Facebook has come a step closer to trademarking the word “Face” online. But the context appears narrower than the company hoped and it’s far from certain how many competitors it can crack down on.
The US Patent and Trademark Office has issued a notice of allowance, which is effectively a ruling that the trademark is valid. The next step is largely a formality: Facebook has six months to file a statement confirming it intends to use the trademark, at which point it should officially be granted and take effect.
The application actually dates back to 2005, when it was made by British company Faceparty. In 2008 Facebook paid to take over the rights to the trademark if and when it was granted.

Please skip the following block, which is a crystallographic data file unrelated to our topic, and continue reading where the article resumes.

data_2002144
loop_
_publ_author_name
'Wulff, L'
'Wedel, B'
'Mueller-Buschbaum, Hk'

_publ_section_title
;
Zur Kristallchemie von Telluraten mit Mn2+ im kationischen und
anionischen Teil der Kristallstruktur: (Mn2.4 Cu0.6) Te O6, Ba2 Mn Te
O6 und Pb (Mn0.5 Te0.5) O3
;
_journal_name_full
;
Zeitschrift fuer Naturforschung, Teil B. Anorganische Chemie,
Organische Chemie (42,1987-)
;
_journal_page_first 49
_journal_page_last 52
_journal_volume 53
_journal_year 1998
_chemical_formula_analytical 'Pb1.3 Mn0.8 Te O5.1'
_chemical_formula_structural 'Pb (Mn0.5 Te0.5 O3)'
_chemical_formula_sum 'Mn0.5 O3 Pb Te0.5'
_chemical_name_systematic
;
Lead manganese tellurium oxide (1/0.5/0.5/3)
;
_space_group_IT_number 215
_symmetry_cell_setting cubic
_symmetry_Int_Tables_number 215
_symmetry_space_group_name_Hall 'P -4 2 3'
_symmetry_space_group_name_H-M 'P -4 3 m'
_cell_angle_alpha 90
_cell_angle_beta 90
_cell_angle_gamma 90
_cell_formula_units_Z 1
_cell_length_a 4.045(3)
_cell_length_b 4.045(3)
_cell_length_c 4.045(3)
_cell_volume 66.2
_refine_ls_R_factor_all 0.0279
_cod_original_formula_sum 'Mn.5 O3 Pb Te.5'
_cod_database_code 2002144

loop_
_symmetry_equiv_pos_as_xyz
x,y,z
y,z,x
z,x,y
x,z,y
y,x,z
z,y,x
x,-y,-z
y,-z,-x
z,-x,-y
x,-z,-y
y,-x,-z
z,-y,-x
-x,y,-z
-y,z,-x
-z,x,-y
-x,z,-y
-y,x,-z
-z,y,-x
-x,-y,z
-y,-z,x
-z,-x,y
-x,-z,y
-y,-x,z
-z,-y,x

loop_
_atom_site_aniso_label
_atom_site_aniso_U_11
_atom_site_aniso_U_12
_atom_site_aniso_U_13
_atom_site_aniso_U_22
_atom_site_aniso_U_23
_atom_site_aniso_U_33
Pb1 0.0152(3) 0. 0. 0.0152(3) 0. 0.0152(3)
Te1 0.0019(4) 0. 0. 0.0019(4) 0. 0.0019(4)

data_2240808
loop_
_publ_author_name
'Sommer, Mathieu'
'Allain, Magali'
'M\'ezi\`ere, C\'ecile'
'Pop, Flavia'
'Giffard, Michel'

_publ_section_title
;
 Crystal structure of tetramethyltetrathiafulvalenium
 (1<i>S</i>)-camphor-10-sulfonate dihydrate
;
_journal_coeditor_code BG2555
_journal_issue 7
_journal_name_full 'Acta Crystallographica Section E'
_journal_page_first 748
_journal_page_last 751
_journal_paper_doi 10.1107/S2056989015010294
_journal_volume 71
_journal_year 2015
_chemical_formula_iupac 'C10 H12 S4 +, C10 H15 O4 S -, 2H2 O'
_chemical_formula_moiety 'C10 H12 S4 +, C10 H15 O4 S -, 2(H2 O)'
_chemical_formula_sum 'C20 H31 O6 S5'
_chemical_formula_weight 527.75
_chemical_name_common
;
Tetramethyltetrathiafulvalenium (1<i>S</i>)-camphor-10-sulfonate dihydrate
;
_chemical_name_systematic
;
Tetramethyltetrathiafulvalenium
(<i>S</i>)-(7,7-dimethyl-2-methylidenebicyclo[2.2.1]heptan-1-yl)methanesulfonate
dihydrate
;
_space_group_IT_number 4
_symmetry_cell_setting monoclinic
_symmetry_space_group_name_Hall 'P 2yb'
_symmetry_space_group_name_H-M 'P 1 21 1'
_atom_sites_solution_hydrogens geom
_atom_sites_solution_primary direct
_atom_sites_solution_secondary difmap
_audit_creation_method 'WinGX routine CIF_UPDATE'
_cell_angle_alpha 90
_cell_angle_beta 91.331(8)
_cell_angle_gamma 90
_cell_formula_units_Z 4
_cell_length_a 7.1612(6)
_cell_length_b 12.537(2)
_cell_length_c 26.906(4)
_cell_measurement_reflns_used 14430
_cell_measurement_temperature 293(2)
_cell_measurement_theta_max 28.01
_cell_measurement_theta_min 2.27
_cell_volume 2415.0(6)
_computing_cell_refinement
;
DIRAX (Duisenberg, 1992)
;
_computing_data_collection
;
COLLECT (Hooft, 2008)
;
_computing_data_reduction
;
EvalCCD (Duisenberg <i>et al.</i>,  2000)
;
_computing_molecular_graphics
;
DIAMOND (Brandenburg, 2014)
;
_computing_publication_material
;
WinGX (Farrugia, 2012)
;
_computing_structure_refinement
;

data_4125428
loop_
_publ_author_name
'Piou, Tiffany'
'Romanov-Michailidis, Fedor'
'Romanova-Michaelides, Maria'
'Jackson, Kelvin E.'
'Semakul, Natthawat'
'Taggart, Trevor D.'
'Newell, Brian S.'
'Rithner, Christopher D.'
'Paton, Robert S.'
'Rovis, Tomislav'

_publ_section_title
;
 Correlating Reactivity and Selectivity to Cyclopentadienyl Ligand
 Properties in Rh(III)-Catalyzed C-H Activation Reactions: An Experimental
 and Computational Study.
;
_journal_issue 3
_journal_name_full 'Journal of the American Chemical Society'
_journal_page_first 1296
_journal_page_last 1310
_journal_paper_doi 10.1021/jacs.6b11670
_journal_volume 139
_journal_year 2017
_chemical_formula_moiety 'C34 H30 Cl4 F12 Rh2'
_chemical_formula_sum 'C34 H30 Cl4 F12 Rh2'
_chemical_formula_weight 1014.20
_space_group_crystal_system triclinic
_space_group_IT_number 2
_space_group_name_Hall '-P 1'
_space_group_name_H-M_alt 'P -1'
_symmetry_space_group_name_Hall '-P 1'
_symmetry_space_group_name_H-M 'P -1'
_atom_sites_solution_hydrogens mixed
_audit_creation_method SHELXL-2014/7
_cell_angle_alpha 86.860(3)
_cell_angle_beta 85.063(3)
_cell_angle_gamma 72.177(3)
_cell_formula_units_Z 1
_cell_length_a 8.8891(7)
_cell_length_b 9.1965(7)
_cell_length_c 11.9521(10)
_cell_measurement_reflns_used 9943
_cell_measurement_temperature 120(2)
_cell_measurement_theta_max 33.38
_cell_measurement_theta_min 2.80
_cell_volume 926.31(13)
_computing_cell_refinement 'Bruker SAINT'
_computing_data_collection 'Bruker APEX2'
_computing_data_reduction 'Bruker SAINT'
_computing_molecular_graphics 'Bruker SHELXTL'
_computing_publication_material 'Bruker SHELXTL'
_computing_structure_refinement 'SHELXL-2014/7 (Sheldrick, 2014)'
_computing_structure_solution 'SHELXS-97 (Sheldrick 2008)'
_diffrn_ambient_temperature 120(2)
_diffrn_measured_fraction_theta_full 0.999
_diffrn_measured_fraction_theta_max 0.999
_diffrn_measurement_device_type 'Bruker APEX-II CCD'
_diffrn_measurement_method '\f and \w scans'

The trademark simply covers the word Face rather than a specific logo or image. However, it is restricted to use in:
Telecommunication services, namely, providing online chat rooms and electronic bulletin boards for transmission of messages among computer users in the field of general interest and concerning social and entertainment subject matter
It’s notable that the categorization is so specific that it only affects direct rivals to the site. Had the trademark simply applied to “online” communication, there could have been a clash of the titans over Apple’s Facetime service. Indeed, one report notes there are already 34 trademark applications mentioning the word “face” in the more general online communications category.
The approval notice also specifically excludes any services ” primarily featuring or relating to motoring or to cars.” That likely means that an online company of that nature using the word “face” objected to the application, though nobody’s yet been able to spot it in USPTO records.